“Seeing the accusations (that are far from the truth) angered us, making us feel like we heavily had to defend ourselves, because that’s not what we were doing at all,” she said. “Learning curve.”

“As much as I hate accusations & Twitter drama, I feel like it does wake me up to shit I should know about,” she continued. “Again, my job isn’t easy, publicly going through shit isn’t easy, but maybe all this drama can wake some of my followers up too, to other issues they aren’t aware of.”

Niki thanked her followers who were defending her and Gabi, but said those who were angry “do have a point.”

“Given time to cool off and let this sink in, I realize we don’t know what they go thru,” she wrote. “People have a right to an opinion and to be angry / feel hurt. I feel ignorant & I’m sorry.”

They decided to see the situation as a learning experience

One person responded saying they had never heard the racial stereotype of labeling black women as masculine before, and she appreciated the opportunity to learn.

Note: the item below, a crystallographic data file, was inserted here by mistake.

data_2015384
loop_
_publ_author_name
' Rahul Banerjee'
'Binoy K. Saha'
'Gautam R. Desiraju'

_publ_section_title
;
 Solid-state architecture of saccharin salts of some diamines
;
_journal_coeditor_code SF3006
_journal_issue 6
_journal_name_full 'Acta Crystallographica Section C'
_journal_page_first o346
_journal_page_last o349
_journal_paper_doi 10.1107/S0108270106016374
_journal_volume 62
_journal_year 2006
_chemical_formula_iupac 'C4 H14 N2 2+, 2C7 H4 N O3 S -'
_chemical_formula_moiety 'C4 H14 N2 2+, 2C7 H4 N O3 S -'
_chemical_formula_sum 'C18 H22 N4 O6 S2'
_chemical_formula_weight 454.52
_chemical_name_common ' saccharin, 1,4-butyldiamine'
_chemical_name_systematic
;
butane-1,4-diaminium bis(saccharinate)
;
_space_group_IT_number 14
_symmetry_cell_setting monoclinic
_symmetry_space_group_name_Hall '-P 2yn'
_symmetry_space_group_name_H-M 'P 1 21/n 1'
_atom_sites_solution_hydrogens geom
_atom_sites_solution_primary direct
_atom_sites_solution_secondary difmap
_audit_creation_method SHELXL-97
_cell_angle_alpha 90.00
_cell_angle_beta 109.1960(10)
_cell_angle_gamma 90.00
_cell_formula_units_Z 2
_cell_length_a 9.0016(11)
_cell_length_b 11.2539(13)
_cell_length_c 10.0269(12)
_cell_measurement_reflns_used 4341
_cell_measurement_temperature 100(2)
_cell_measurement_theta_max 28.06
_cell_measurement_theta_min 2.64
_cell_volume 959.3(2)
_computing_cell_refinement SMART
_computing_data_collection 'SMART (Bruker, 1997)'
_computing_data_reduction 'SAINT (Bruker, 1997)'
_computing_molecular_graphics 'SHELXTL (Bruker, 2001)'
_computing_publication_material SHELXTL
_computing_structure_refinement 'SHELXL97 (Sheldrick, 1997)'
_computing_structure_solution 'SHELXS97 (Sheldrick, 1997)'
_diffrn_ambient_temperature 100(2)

“I never heard of this and I’ve never ever seen them that way, which is how this mess happened in the first place,” Niki responded. “No one should ever feel that way and I don’t feel the best about making a video somehow triggering that.”

Dennis also tweeted out an apology to “any and all black women I may have offended” in the video. Another issue people took up with the characterization was the over-the-top “fight” between Normani and Cabello.

“The intentions of my acting was not to portray Normani as a ‘bitter black woman,'” he said. “The video was made to be humorous & over exaggerate each artist. We ended up playing to the unwritten feud between the two girls & I went with over the top sassy. This may have been a mistake on my part but it really wasn’t meant in any other way.”

He added that as a person of color himself, he didn’t think about how black women may have been offended. “So to black women i will apologize,” he said.

“What i WILL NOT apologize for is having fun playing Normani as an androgynous individual,” he added.